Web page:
A Wrestler's Execution, Proof That Iran's Regime Is Nervous
Under pressure both at both home and abroad, the Islamic Republic's clerical regime is using capital punishment to sow fear and force compliance.
LONDON — Ignoring countless pleas for mercy, the Islamic Republic of Iran recently executed Navid Afkari, a former wrestler convicted of killing a state agent during street protests in 2018. The killing is part of a vicious strategy, one that targets detained opponents but whose real objective is to cow a restless population.
In late December 2017, Iranians began a new round of protests against the post-revolutionary regime in power since 1979. These were extensive, and resurfaced to a greater or less extent in July 2018 and October-November 2019.
In the meantime, the leadership is also under pressure abroad and impedes itself with dysfunctional economic policies.
In response, and presumably on the advice of some of their putative ideologues, either reformist or hardline, Iran's rulers decided to clamp down on all dissent. The state is using its depleted forces to suppress demonstrators and wants them to know: Executions are on the agenda.
To give these executions legal grounding, the judiciary has turned to one of the regime's threadbare ploys, which is to charge detainees with murder, armed insurrection or "waging war on God," whom the clerical regime claims to represent. Such charges ease the way for the "lawful" elimination of opponents.
Executions are on the agenda.
In just the past nine months, the identities of as many protesters sentenced to death have emerged. They are: Amirhossein Moradi, Mohammad Rajabi and Sa'id Tamjidi, sentenced by the Tehran Revolutionary Court; Mohammad Bastami, Mehdi Salehi, Hadi Kiani, Abbas Mohammadi and Majid Nazari, convicted by the Isfahan Revolutionary Court; and Afkari, who had been sentenced by the Shiraz Revolutionary Court in southern Iran.
In all of these cases, the dossiers are characterized by blatant juridical irregularities. Objections in the nine cases included, among other things, forced confessions, defendants rectifying confessions before the judge but outside the courtroom, an absence of solid evidence or eyewitnesses for the charges, and abuses committed against defendants while in custody.
Anti-governement protest in front of the Iranian embassy in Berlin on Sept. 12 — Photo: Annette Riedl/dpa/ZUMA
The sentence for Afkari reached more quickly than the others, and briskly carried out on Sept. 12. He was put to death in secret, without his lawyer's knowledge and without a final family visit, as the laws of the Islamic Republic allow.
There is a direct link between anxiety, on the part of a regime like Iran's, and brazen suppression. The more frightened they feel, the harder they strike. The execution of Afkari — and in the face of so much opposition — is a prime example. And the message it sends is clear: We'll kill if we have to!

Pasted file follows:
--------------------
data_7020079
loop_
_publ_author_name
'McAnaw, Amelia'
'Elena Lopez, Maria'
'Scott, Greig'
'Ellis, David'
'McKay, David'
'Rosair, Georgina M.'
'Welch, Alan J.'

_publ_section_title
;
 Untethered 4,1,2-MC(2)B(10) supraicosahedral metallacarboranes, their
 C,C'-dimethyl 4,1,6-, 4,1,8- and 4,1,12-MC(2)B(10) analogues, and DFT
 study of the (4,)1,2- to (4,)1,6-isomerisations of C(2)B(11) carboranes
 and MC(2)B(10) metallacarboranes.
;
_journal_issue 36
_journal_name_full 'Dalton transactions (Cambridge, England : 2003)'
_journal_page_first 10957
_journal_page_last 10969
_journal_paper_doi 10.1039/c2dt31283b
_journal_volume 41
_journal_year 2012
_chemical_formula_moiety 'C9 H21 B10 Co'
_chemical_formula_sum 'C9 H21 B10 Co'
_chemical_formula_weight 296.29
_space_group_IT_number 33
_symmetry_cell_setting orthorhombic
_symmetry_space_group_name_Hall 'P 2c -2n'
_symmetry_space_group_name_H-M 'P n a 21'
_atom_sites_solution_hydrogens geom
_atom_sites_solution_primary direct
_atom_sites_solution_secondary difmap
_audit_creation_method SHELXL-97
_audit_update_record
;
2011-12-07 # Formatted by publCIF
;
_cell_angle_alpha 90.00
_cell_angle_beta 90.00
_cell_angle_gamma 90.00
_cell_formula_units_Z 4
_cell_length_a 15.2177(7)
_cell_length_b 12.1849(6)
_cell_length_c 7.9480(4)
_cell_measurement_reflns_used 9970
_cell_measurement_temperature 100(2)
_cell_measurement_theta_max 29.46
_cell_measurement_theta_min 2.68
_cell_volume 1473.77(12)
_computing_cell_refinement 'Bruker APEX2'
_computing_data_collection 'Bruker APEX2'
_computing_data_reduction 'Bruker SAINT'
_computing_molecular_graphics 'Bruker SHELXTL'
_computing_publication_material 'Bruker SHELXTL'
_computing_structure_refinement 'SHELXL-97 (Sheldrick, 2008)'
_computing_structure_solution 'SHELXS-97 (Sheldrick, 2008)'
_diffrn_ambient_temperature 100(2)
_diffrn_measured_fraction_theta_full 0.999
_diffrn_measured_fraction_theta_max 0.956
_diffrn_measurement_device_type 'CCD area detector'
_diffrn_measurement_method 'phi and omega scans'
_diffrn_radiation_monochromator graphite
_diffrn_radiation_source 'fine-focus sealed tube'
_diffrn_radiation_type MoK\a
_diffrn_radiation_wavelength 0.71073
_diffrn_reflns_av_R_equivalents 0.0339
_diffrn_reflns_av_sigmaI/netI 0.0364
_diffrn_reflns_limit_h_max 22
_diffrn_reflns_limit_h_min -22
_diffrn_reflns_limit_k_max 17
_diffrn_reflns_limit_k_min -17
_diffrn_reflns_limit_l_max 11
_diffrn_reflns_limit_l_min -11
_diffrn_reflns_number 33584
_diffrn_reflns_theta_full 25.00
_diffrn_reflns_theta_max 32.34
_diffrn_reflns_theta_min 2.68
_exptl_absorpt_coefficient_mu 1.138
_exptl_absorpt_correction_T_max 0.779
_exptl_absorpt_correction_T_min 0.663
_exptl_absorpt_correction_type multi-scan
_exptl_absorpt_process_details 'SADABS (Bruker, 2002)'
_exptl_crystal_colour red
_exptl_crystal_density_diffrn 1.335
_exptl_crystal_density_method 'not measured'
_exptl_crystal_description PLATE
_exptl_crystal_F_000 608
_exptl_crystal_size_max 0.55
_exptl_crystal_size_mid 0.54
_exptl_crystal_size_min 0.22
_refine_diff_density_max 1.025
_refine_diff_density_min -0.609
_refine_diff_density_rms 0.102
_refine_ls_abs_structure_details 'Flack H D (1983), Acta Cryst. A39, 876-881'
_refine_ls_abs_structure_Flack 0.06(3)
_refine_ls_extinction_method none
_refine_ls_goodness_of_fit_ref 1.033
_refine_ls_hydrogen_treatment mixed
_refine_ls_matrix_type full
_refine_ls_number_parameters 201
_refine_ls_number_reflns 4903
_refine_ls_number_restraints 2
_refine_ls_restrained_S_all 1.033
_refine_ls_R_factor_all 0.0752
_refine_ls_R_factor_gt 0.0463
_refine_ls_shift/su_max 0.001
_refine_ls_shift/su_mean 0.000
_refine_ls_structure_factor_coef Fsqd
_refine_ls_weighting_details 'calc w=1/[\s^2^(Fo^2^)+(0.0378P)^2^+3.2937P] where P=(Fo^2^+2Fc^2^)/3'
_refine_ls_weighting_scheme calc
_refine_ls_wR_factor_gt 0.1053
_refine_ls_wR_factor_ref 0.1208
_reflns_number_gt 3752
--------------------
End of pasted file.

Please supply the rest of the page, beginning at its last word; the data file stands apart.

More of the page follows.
Never mind that in doing so, the regime is fueling even more hatred and ire against itself. For the leadership, it doesn't matter, because in their mind, any sign of weakness may prove far too costly.
Public opinion isn't fooled anymore
The result is that no campaign or civil-society push has had any obvious impact in convincing the regime to change course. And that's because Iran's rulers think they can use an overdose of fear and despondency to create paralysis in the country.
Meanwhile, inside the country — and for the first time — many artists have openly sided with public opinion. And outside the country, outrage in Europe forced the regime to postpone a scheduled European tour by Iran's foreign minister.
On the other hand, Iran's usually bickering reformists and conservatives, sensing they must justify the system that nurtures them, came together to say Afkari had been executed for murder. They cited the law of talion (Qesas), sanctioned by religion.
The E'temad newspaper, a principal mouthpiece of the reformist camp, reproduced Afkari's forced confessions on its Twitter account and termed his execution a lawful retaliation! The conservative Tasnim news agency used similar terms.
That some reformists questioned the killing at all is only because it became public knowledge. No doubt nothing would have been said had it been a secret execution, like those of hundreds of other Iranians.
Nor is public opinion fooled anymore by the reformist label. Reacting to the protests of early 2018 and late 2019, both sides denounced demonstrators as "rioters," vandals and "sympathizers of foreign powers," and demanded a "firm response."
In 2018, a prominent reformist pressman Abbas Abdi urged the state to act firmly against protesters. Another reformist, Hamidreza Jalaypur, called them "vultures." The two factions morphed long ago into the same, illegitimate nomenklatura. Both are concerned when they hear angry crowds chant: Reformist or Conservative, It's All Over!